Jason, Paul. “Just Your Average Guy”, Beaten Track, 2016.
Gender and Gender Identity
Now that transgender people have begun to see a bit of acceptance in modern society, many are writing books about their journeys. In this memoir, we read
About the conflicts, the traumas and the breakdowns that he has experienced as a man who is closeted,, a family guy who tries to balance his straight sexuality with his trans side as a man who crossdresses. He shares his personal thoughts on crossdressing without going into self-psychoanalysis as so many others have one. This is his journey of self-discovery in which he reflects back on the lonely struggles of coming to terms with his crossdressing in a pre-internet era.
When he began dressing as a woman years ago, he felt terribly guilty about it. He was afraid all the time that someone would catch him crossdressing (wearing his mother’s clothes). When he moved out of his parents’ house, he began building his own closet, yet the fear and that guilt came with him. He went to great lengths to protect his secret and we really feel the fear that he felt. It is interesting that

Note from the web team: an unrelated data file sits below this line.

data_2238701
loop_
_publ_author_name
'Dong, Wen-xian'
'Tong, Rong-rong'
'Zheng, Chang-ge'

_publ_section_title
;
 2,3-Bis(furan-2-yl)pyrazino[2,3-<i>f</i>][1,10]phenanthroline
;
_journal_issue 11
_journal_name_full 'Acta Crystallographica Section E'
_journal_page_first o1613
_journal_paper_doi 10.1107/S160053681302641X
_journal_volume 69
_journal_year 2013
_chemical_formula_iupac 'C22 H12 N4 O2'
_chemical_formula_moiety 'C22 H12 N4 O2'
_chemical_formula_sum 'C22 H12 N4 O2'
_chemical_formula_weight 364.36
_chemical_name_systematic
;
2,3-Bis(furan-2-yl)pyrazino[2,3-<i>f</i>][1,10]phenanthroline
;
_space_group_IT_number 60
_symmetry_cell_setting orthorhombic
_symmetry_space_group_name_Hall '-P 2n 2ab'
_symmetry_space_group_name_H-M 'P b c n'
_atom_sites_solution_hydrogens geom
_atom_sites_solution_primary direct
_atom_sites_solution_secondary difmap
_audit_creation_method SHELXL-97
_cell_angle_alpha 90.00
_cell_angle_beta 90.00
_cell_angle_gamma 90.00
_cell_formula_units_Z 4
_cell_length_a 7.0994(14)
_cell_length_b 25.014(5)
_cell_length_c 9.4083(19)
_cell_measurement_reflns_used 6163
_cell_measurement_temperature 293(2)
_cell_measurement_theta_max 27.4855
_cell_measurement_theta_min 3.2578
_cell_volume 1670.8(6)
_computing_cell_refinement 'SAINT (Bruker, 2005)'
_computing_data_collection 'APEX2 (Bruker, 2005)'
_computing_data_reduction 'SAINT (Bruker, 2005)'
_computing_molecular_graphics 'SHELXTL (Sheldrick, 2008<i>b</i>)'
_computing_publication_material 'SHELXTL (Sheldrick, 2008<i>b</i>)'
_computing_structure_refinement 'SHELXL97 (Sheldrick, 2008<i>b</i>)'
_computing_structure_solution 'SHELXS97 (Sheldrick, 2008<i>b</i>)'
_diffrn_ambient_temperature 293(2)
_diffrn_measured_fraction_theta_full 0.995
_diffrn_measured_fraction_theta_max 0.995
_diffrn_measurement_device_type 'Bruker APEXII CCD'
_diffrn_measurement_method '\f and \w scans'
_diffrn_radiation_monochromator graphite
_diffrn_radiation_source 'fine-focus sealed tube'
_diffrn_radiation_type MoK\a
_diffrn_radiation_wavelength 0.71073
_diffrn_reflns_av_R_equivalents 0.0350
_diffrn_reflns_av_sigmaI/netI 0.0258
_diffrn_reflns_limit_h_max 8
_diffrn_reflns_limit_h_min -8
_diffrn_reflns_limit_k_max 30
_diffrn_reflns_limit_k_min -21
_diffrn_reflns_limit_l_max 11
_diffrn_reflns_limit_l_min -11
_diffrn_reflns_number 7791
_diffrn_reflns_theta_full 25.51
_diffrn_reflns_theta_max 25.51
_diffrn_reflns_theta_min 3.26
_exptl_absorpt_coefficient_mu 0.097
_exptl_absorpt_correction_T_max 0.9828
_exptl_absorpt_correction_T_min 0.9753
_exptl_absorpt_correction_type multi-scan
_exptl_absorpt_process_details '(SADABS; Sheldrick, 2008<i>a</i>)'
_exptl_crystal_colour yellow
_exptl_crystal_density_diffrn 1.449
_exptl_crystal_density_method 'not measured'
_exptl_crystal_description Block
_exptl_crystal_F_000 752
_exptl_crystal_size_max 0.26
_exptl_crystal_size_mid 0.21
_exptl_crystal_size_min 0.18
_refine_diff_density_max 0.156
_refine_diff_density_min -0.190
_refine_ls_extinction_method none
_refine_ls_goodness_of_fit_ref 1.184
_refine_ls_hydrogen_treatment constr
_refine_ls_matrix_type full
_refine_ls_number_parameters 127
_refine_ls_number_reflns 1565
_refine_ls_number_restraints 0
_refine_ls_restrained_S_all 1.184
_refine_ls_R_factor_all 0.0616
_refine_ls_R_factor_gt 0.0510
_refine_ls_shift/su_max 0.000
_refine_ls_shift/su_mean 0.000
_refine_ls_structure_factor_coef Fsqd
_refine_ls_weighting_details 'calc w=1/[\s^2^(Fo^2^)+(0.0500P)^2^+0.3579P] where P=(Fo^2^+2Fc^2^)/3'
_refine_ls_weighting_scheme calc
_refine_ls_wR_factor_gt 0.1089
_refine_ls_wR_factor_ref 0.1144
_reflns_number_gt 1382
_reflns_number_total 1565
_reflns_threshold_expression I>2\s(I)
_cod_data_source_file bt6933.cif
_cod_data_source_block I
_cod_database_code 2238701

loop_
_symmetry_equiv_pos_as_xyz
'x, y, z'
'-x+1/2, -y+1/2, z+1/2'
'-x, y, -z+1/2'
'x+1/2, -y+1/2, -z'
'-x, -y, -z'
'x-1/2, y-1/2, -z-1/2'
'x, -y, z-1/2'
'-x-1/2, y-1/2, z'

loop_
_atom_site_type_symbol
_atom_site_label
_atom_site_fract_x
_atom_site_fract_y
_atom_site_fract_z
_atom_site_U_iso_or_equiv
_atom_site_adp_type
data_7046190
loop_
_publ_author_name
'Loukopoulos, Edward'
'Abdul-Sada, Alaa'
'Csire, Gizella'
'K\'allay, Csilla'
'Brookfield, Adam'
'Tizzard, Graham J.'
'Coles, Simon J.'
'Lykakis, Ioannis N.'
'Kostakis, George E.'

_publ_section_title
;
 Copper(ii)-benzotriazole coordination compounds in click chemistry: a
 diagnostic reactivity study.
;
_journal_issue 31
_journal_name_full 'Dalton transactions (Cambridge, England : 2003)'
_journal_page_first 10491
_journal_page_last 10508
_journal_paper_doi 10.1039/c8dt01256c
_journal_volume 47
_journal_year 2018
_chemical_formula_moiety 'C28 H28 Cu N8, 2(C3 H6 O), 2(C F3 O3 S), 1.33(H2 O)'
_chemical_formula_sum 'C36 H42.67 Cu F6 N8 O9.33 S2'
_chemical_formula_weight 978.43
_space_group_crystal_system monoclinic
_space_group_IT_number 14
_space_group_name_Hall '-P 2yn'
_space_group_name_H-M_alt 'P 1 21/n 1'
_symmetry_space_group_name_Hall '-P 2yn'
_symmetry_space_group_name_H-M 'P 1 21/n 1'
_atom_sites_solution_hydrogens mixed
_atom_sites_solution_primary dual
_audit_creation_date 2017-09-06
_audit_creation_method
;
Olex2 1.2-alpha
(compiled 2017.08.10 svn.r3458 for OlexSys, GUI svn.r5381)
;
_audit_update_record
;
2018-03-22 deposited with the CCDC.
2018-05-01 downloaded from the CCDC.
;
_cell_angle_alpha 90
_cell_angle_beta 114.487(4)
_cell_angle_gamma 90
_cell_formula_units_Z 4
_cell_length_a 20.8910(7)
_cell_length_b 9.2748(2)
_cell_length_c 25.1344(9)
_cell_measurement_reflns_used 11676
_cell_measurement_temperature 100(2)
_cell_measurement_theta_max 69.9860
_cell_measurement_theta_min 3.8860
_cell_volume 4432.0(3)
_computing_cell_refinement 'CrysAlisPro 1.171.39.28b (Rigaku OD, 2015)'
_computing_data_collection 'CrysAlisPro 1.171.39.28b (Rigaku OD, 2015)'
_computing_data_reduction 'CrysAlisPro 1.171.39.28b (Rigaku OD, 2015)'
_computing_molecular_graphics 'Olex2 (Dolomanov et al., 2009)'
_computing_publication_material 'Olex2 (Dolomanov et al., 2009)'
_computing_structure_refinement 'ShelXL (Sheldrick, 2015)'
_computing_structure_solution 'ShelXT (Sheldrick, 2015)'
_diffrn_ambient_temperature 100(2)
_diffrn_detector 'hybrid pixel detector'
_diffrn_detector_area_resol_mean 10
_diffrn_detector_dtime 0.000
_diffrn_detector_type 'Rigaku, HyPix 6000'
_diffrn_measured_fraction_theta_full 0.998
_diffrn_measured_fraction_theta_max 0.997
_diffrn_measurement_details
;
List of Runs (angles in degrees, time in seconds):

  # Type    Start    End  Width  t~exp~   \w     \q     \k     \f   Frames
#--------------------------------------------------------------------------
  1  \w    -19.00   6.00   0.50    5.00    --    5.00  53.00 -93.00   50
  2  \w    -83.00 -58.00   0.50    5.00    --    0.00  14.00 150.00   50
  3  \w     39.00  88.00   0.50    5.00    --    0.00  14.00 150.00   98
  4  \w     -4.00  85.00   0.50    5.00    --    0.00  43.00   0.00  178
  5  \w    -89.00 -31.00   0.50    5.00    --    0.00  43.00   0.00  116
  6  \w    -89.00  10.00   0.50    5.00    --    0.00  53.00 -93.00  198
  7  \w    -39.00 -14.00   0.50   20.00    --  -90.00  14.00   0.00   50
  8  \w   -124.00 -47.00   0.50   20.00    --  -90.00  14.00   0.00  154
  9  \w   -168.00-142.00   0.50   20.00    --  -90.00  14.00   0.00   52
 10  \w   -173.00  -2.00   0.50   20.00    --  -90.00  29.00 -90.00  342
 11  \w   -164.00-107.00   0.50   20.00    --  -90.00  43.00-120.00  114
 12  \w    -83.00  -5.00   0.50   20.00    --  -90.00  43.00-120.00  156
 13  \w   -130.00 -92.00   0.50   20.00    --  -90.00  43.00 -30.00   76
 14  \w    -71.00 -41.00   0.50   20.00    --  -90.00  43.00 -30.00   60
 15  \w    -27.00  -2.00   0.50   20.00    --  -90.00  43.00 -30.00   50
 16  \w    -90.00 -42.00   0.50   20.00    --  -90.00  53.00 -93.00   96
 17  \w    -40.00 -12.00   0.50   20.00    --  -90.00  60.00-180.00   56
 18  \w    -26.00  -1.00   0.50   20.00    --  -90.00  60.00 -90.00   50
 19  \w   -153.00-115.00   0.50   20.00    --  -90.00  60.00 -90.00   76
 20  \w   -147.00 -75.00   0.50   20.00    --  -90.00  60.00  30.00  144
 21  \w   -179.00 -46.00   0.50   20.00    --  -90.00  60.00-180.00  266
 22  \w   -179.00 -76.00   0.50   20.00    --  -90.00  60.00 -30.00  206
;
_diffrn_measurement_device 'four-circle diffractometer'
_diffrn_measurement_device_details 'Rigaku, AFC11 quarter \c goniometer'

there was no sexual element to his crossdressing, as well as no deep-seated gender confusion behind his identity. Crossdressing never aroused him nor did he ever want to become a woman. He was never aroused by crossdressing, and never felt the urge to become a woman. He simply takes comfort in the clothes and the cosmetics, and finds a sense of peace in his crossdressing, without ever forgetting who he is beneath it all. He writes about double standards and carefully explains that he is quite simply a man who likes to dress as a woman. He simply wants us to understand that.
When I lived in Arkansas, I went to a gay weekend in the small town of Eureka Springs and it just happened that weekend there was a meeting of straight male crossdressers. It was a fascinating experience to speak to the guys (who ranged from truck drivers to stay at home dads) and to learn their feelings on dressing as women while otherwise maintaining straight lives. Writer Jason’s views are also fascinating especially because he writes about how it was before we had the Internet and access to so much.
We do not yet live in a world where men are free to live in have peace and we can only hope that we are moving in that direction. The more that we read and understand, the more likely we will gain that new world. I admire Jason’s honesty in telling his story and I can only hope that as many people as possible will read it.